Radio DaZe: This was a test:
The National Alert System test was a spectacular failure yesterday, prompting this memory:
I was in the control room at WSNO on a Saturday morning, suffering with the country music show. My only salvation, it would be over at ten am and I could play some hits.
In the background the AP machine was chugging along but suddenly I heard bells. Bells meant a headline. But these bells were persistent. Ten in all. Hmm…I thought. I ran out to the machine and saw the alert message.
More from wikipedia:
A nationwide activation of the EBS was called an Emergency Action Notification (EAN). This was the only type of activation which broadcast stations were not allowed to ignore; the FCC made local civil emergencies and weather advisories optional (except for stations that had agreed to be the “primary” source of such messages).
To activate the EAN protocol, the AP and UPI wire services would notify stations with a special message. It began with a full line of X’s, and a bell inside the Teletype machine would sound ten times. To avoid abuse and mistakes, the message included a confirmation password which changed daily. Stations that subscribed to one of the wire services were not required to activate the EBS if the activation message did not have proper confirmation.
ED NOTE: The message authenticator was in a pink envelope thumbtacked to the control room wall. Normally you just got a test message and those words were on the outside of the the envelope. This day was different.
False alarm of 1971
Despite these safeguards, the system was inadvertently activated at 9:33 AM EST on February 20, 1971. Teletype operator W. S. Eberhardt accidentally “played the wrong tape” during a test of the system. As a result, an EBS activation message authenticated with the codeword “hatefulness” was sent through the entire system, ordering stations to cease regular programming and broadcast the alert of a national emergency. A cancellation message was sent at 9:59 AM EST; however, it used the same codeword again. A cancellation message with the correct codeword, “impish,” was not sent until 10:13 AM EST.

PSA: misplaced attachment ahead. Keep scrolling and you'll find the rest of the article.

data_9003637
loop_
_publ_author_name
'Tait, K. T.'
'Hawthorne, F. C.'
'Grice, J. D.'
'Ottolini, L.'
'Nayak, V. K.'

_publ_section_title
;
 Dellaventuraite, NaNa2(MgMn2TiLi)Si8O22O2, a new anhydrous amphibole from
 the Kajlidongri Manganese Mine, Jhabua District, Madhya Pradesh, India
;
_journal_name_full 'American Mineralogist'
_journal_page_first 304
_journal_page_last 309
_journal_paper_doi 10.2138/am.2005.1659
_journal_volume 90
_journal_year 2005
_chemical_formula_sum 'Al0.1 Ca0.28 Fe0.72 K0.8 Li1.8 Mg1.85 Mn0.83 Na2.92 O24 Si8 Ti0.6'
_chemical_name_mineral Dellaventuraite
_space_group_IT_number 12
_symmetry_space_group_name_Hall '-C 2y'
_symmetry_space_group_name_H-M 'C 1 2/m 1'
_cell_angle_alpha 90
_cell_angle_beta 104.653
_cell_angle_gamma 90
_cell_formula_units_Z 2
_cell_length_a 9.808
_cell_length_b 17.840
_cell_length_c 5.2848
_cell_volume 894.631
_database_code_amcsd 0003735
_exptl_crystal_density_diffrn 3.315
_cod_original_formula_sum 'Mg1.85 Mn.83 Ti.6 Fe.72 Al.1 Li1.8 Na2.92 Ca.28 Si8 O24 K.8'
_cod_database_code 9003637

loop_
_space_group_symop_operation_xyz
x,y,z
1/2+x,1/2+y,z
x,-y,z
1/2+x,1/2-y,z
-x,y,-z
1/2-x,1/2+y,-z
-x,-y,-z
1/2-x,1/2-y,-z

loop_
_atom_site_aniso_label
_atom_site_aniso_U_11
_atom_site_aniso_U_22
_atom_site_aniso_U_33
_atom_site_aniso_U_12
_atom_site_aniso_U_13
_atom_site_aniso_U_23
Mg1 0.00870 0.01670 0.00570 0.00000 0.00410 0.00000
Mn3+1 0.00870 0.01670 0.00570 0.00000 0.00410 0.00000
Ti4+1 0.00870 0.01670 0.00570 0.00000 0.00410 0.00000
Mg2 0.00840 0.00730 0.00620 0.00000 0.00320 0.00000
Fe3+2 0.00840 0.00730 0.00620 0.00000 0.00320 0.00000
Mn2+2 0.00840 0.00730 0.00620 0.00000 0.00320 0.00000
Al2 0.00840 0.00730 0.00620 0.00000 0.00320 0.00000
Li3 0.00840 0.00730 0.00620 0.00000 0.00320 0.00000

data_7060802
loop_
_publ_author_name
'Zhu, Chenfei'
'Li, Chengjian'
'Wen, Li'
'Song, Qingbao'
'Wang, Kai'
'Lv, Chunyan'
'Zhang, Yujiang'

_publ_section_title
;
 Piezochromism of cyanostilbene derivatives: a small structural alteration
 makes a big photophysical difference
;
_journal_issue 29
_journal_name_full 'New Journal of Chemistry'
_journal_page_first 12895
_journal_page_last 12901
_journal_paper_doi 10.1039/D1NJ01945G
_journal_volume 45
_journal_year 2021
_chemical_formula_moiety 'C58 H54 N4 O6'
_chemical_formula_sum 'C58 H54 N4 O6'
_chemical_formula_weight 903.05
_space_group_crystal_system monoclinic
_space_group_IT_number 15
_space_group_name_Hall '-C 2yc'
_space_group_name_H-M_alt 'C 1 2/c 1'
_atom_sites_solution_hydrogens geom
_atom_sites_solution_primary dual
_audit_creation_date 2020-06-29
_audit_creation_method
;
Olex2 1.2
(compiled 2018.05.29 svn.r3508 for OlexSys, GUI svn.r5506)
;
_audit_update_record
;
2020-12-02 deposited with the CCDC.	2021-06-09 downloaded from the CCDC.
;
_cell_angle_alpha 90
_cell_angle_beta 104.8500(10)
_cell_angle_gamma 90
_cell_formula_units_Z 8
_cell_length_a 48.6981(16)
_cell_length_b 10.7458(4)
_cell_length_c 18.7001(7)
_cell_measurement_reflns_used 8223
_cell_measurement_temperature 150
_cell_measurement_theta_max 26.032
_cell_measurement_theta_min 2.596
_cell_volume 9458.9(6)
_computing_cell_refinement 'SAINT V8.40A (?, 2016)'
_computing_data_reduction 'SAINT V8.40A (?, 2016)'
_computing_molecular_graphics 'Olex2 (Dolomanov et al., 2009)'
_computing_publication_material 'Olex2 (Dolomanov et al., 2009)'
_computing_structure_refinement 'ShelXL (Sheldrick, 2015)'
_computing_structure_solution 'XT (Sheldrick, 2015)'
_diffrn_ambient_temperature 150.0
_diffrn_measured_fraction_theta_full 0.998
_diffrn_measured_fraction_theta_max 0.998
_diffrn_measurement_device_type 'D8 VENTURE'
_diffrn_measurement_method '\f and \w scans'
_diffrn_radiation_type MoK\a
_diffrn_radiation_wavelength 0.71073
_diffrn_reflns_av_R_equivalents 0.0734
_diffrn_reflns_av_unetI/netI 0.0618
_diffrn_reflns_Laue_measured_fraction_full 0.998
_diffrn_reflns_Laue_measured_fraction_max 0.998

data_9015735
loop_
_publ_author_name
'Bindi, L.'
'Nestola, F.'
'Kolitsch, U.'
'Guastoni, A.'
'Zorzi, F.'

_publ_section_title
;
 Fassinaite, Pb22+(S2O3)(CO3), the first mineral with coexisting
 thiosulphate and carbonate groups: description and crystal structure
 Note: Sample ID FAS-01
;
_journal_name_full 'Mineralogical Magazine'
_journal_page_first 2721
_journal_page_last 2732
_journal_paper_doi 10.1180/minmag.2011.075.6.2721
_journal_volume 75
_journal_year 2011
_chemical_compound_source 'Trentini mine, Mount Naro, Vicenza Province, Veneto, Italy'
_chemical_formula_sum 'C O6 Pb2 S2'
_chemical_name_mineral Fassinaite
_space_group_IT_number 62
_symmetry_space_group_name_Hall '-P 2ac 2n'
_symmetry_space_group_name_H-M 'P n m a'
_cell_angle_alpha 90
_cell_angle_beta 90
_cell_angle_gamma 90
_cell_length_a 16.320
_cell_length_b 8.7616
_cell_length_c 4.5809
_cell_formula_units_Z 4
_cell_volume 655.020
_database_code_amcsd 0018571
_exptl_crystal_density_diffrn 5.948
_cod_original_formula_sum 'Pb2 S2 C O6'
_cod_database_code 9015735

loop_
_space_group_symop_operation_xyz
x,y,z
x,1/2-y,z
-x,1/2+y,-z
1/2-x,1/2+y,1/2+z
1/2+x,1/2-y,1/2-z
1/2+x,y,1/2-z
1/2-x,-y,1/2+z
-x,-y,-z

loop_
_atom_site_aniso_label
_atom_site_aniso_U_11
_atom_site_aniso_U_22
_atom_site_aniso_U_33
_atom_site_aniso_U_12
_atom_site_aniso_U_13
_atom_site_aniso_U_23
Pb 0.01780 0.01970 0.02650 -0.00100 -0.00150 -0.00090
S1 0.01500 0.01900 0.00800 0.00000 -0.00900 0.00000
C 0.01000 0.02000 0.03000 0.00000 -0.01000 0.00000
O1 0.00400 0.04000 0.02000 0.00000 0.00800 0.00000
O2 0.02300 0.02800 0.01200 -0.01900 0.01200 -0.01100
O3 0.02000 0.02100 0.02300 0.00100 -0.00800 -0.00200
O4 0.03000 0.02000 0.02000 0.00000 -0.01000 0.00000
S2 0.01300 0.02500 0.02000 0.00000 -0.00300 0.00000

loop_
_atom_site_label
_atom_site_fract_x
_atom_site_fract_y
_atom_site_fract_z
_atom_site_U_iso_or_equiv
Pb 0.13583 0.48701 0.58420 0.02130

This false alarm demonstrated major flaws in the EBS. Many stations had not received the alert, but more importantly, the vast majority of those that did ignored it, or did not know what to do during an emergency.
Numerous investigations were launched, and several changes were made to the EBS. Among them, the on-air alert announcement was streamlined, eliminating one version of the script that warned the audience of an imminent attack against the country.
ED NOTE: So there I was. Looking at the message. I was supposed to open the envelope and check the codeword out. Damn! It was the right one! Now what?
The protocol was to play the precorded message and then shut the transmitter off. In those days I just did what I was told. So I did, bumping the plate button off and waiting for the bombs to fall.
I turned on the ancient CONELRAD monitor, which was getting WDEV (640) and “Music to go the dump by”. I was really really scared. I decided that country music was our salavation.
I put the plate back on and finished the country show. What else was I supposed to do?
The PD was furious. The GM said it was all right, no harm no foul. And I was the only operator that I knew that did the correct procedure.
It’s comforting to know that more things change, the more they stay the same. It’s still just a simple idea, but it hasn’t worked right yet.